When it comes down to it, the reason the tempdb fills up is because the query is returning way too much data, and you need to find out why and fix it. Often, it is because the query allows a user to specify one or more criteria that was not specific enough, and way too much data was returned.
In fact, it is a good idea to pre-size the tempdb database anyway, so that when SQL Server is restarted, it will automatically be set at a specific size. This way, when the tempdb really does need to be used, time doesn't have to be wasted as the tempdb has to autogrow.
Predicting the ideal size for the tempdb is not easy. Generally, I take a guess, and then watch it, seeing how good my guess is. And if I am wrong, then I will make the necessary adjustments.
Many people think that tempdb is only used for #temp tables. When in fact, you can easily fill up tempdb without ever creating a single temp table. Some other scenarios that can cause tempdb to fill up:
* any sorting that requires more memory than has been allocated to SQL Server will be forced to do its work in tempdb;
* if the sorting requires more space than you have allocated to tempdb, one of the above errors will occur;
* DBCC CheckDB('any database') will perform its work in tempdb -- on larger databases, this can consume quite a bit of space;
* DBCC DBREINDEX or similar DBCC commands with 'Sort in tempdb' option set will also potentially fill up tempdb;
* large resultsets involving unions, order by / group by, cartesian joins, outer joins, cursors, temp tables, table variables, and hashing can often require help from tempdb;
* any transactions left uncommitted and not rolled back can leave objects orphaned in tempdb;
* use of an ODBC DSN with the option 'create temporary stored procedures' set can leave objects there for the life of the connection.
The following will tell you how tempdb's space is allocated:
The following should give you some clues as to which table(s) consume most of the space in the data file(s) -- this will help you narrow down any transactions that are either taking a long time or repeatedly being left in limbo:
SELECT OBJECT_NAME(id), rowcnt
WHERE OBJECT_NAME(id) LIKE '#%'
ORDER BY rowcnt DESC
The higher rowcount values will likely indicate the biggest temporary tables that are consuming space. And while it won't tell you everything, since tempdb is used for internal I/O and other processes such as sorting, it may help you narrow down the stored procedure(s) that are causing the growth (you can query INFORMATION_SCHEMA.ROUTINES for ROUTINE_DEFINITION LIKE '%#table_name%' from above).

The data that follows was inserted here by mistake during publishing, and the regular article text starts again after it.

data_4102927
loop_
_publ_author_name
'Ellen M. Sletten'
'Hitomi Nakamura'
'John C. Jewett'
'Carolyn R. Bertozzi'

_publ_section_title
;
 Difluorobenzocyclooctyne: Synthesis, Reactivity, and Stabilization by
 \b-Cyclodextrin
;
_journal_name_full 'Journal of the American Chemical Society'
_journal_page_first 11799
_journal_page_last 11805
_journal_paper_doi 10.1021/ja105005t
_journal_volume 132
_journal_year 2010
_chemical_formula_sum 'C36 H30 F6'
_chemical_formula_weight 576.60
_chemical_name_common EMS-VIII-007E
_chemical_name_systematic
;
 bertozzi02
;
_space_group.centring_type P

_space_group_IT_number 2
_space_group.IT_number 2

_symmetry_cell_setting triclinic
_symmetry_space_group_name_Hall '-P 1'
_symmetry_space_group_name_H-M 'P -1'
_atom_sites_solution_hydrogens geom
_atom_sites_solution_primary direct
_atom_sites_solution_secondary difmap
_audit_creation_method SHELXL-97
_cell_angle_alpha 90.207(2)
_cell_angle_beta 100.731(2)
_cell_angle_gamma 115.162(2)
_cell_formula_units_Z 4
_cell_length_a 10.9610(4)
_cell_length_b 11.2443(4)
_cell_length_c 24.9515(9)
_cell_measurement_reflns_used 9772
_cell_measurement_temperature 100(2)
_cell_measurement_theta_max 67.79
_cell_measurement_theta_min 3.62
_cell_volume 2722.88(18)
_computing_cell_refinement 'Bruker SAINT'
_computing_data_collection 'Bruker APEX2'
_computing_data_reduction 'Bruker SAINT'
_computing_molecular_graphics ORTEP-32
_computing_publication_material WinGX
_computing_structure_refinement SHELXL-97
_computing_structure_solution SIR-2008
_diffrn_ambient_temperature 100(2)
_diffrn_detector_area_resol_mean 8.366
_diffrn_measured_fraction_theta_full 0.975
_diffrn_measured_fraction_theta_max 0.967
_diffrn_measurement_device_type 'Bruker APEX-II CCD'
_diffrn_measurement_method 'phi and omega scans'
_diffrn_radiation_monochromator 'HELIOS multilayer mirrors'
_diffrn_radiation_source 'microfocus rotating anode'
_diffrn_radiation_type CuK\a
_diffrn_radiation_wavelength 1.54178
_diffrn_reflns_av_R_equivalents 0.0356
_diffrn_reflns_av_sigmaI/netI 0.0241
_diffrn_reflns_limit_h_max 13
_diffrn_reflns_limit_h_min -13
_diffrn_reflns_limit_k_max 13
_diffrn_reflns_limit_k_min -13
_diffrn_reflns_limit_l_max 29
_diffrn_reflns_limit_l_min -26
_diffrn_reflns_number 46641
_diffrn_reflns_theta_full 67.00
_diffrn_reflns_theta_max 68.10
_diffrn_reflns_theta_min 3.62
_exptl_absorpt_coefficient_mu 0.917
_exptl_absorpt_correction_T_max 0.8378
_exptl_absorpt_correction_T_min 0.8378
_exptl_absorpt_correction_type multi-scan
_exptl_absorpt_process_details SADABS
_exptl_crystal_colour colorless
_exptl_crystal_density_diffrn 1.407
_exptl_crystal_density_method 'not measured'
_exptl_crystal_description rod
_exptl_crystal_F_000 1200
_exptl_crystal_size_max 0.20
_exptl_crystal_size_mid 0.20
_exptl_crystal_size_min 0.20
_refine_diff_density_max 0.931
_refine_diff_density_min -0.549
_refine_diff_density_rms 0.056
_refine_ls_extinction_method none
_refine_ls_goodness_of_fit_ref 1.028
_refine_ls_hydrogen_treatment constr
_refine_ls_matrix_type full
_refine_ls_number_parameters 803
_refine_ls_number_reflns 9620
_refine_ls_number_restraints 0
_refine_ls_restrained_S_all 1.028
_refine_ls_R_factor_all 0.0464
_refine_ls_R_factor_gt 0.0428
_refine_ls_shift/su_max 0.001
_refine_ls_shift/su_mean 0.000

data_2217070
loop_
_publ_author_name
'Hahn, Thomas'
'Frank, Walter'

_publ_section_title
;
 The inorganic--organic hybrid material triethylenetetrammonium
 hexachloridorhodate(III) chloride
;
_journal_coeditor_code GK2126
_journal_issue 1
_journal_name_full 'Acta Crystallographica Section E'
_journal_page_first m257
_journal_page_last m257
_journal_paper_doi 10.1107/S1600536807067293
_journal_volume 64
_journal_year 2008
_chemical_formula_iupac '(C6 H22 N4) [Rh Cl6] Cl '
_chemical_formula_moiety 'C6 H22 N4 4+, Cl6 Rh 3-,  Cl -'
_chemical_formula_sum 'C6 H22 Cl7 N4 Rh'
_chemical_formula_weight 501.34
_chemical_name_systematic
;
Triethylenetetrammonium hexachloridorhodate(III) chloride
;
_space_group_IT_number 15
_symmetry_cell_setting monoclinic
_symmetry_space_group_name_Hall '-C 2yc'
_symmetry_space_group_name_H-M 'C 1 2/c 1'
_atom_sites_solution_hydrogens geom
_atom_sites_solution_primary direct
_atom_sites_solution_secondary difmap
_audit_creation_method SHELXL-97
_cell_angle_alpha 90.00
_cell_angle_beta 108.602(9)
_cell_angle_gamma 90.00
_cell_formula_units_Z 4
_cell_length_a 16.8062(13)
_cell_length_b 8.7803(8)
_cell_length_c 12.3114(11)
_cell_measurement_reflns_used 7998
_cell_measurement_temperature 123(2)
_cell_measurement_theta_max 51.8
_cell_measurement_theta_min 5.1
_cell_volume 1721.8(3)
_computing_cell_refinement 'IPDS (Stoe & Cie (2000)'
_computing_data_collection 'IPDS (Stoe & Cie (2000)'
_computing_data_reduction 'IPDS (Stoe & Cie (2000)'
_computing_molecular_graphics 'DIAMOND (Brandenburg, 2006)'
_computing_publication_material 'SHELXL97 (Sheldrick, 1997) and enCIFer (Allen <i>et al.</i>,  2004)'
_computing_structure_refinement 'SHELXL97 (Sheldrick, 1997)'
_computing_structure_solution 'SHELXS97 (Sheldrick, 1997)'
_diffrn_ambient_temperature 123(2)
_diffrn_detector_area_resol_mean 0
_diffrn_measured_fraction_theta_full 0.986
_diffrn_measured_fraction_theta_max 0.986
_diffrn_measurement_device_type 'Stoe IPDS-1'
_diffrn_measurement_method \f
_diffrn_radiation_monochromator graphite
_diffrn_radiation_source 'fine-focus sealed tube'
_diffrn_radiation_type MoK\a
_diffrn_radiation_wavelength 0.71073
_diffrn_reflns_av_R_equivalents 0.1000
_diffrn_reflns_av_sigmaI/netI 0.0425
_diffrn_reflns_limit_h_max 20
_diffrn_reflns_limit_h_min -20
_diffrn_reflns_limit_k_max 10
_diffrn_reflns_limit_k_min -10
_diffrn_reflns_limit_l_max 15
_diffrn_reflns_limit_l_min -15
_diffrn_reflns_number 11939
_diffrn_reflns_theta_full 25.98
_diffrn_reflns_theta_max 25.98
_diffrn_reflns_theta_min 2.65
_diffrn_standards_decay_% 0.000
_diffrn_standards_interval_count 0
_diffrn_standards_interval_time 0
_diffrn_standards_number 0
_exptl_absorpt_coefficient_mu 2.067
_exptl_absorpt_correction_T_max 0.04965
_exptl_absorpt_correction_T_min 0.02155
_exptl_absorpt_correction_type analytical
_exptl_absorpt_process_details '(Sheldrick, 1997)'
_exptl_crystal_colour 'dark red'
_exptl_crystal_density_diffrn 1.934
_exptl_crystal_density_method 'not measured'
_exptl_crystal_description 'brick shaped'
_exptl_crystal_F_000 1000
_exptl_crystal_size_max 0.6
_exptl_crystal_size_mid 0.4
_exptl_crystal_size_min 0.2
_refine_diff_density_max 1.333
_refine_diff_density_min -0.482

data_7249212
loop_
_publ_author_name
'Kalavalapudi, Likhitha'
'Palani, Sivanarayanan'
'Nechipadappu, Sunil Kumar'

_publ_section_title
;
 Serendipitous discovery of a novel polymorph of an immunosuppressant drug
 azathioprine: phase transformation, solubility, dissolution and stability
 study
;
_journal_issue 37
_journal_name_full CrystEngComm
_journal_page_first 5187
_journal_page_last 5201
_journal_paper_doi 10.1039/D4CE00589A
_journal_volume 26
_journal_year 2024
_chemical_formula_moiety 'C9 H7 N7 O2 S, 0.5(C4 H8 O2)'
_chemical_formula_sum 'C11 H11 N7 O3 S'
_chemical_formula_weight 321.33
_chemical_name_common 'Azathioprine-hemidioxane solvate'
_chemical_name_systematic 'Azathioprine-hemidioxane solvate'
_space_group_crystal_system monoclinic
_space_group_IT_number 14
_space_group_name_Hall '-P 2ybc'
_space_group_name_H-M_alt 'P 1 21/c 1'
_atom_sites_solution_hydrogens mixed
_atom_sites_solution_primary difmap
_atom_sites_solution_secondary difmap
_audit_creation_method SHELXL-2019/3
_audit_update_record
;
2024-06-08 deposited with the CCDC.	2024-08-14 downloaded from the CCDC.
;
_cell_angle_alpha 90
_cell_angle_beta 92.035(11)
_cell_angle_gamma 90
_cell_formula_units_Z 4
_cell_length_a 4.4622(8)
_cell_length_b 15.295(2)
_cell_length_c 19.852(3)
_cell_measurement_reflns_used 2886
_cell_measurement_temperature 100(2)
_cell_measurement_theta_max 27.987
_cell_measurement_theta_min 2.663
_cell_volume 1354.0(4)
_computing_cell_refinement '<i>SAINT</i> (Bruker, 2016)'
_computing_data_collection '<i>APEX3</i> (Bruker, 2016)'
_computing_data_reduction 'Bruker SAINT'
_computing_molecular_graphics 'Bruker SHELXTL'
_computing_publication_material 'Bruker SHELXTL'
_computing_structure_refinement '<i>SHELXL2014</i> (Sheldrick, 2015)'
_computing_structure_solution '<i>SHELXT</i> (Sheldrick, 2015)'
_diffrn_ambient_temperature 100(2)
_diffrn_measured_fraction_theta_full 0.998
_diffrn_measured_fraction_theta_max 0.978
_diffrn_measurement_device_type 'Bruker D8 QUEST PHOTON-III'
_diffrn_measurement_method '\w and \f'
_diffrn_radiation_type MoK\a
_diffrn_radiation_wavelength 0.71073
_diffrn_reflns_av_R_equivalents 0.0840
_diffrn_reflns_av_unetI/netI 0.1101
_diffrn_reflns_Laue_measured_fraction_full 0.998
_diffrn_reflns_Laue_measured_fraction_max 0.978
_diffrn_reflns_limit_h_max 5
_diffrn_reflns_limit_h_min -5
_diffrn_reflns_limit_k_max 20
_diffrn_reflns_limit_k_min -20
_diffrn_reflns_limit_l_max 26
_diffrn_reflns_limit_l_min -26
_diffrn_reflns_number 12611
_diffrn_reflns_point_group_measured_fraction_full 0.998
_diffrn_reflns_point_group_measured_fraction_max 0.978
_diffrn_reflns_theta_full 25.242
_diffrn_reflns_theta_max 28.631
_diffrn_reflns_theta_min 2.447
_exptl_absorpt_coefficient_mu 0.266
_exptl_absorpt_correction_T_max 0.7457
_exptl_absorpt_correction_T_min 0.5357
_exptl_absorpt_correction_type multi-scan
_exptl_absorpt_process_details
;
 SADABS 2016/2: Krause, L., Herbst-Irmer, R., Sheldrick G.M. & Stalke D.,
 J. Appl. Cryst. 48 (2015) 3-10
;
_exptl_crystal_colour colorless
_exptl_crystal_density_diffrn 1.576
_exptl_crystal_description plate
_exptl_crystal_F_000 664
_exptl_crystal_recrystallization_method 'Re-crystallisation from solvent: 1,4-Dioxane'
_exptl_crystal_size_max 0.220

In addition to this, you can use Profiler to watch for events like database file auto grow and log file auto grow. If this is happening often, then you know that the space you've allocated to tempdb is not sufficient.
You can also watch performance monitor's counter for PhysicalDisk: CurrentDiskQueueLength on the drive where tempdb exists. If this number is consistently greater than 2, then there is likely a bottleneck in disk I/O.
Here are some suggestions for maintaining a healthy tempdb:
* Make sure that tempdb is set to autogrow -- do *NOT* set a maximum size for tempdb. If the current drive is too full to allow autogrow events, then buy a bigger drive, or add files to tempdb on another device (using ALTER DATABASE) and allow those files to autogrow. You will need at least one data file and at least one log file in order to avoid this problem from halting your system in the future.
* For optimal performance, make sure that its initial size is adequate to handle a typical workload (autogrow events can cause performance to suffer as it allocates new extents). For an approach to setting a non-default size for tempdb.
* If possible, put tempdb on its own physical disk, array or disk subsystem (see KB #224071 for more information).
* To prevent tempdb log file growth, make sure tempdb is in simple recovery mode.
* Try to make sure you have covering indexes for all large table that are used in queries that can't use a clustered index / index seek.
* Batch larger heavily-logged operations (especially deletes) that *might* overflow into tempdb into reasonable 'chunks' of rows, especially when joins are involved.
* Pore over your code for potential uncommitted transactions and other elements from the list at the top of the page.
* In general, try to make your code as efficient as possible... avoid cursors, nested loops, and #temp tables if possible.
Check out the WebCast in KB #834846 for some ideas from Microsoft about administering and maintaining TempDB. http://support.microsoft.com/default.aspx/kb/834846